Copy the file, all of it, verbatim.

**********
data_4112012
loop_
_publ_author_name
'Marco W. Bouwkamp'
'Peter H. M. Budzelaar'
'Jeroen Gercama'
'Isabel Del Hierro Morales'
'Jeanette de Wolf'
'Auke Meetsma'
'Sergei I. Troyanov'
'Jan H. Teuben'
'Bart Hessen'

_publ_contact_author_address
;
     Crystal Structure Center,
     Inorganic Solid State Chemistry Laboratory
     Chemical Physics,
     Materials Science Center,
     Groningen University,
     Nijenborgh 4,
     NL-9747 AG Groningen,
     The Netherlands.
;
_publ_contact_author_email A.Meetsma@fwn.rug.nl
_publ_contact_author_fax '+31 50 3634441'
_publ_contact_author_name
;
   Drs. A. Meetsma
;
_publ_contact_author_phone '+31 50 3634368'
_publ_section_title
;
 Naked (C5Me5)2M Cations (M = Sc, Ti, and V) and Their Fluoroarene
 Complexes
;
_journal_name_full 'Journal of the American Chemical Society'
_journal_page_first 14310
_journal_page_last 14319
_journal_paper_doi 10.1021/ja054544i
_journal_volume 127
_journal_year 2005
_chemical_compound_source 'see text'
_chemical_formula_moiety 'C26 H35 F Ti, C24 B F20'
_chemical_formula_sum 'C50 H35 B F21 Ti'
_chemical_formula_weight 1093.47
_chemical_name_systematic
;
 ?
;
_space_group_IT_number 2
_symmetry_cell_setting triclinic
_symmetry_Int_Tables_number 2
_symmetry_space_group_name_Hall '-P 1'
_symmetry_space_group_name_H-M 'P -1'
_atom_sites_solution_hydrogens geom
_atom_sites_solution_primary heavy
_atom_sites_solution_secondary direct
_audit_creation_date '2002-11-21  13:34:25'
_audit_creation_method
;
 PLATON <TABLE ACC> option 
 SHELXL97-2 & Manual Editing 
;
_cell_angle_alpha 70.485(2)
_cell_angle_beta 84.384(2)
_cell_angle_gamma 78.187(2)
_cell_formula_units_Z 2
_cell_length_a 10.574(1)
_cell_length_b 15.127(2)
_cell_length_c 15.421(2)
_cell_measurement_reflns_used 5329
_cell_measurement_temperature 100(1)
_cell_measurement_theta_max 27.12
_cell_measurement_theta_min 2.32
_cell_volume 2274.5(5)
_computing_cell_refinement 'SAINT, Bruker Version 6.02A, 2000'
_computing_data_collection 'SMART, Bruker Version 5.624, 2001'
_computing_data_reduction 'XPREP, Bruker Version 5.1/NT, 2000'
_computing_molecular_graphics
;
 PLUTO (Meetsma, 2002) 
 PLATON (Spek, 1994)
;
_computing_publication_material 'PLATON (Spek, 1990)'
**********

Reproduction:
data_4112012
loop_
_publ_author_name
'Marco W. Bouwkamp'
'Peter H. M. Budzelaar'
'Jeroen Gercama'
'Isabel Del Hierro Morales'
'Jeanette de Wolf'
'Auke Meetsma'
'Sergei I. Troyanov'
'Jan H. Teuben'
'Bart Hessen'

_publ_contact_author_address
;
     Crystal Structure Center,
     Inorganic Solid State Chemistry Laboratory
     Chemical Physics,
     Materials Science Center,
     Groningen University,
     Nijenborgh 4,
     NL-9747 AG Groningen,
     The Netherlands.
;
_publ_contact_author_email A.Meetsma@fwn.rug.nl
_publ_contact_author_fax '+31 50 3634441'
_publ_contact_author_name
;
   Drs. A. Meetsma
;
_publ_contact_author_phone '+31 50 3634368'
_publ_section_title
;
 Naked (C5Me5)2M Cations (M = Sc, Ti, and V) and Their Fluoroarene
 Complexes
;
_journal_name_full 'Journal of the American Chemical Society'
_journal_page_first 14310
_journal_page_last 14319
_journal_paper_doi 10.1021/ja054544i
_journal_volume 127
_journal_year 2005
_chemical_compound_source 'see text'
_chemical_formula_moiety 'C26 H35 F Ti, C24 B F20'
_chemical_formula_sum 'C50 H35 B F21 Ti'
_chemical_formula_weight 1093.47
_chemical_name_systematic
;
 ?
;
_space_group_IT_number 2
_symmetry_cell_setting triclinic
_symmetry_Int_Tables_number 2
_symmetry_space_group_name_Hall '-P 1'
_symmetry_space_group_name_H-M 'P -1'
_atom_sites_solution_hydrogens geom
_atom_sites_solution_primary heavy
_atom_sites_solution_secondary direct
_audit_creation_date '2002-11-21  13:34:25'
_audit_creation_method
;
 PLATON <TABLE ACC> option 
 SHELXL97-2 & Manual Editing 
;
_cell_angle_alpha 70.485(2)
_cell_angle_beta 84.384(2)
_cell_angle_gamma 78.187(2)
_cell_formula_units_Z 2
_cell_length_a 10.574(1)
_cell_length_b 15.127(2)
_cell_length_c 15.421(2)
_cell_measurement_reflns_used 5329
_cell_measurement_temperature 100(1)
_cell_measurement_theta_max 27.12
_cell_measurement_theta_min 2.32
_cell_volume 2274.5(5)
_computing_cell_refinement 'SAINT, Bruker Version 6.02A, 2000'
_computing_data_collection 'SMART, Bruker Version 5.624, 2001'
_computing_data_reduction 'XPREP, Bruker Version 5.1/NT, 2000'
_computing_molecular_graphics
;
 PLUTO (Meetsma, 2002) 
 PLATON (Spek, 1994)
;
_computing_publication_material 'PLATON (Spek, 1990)'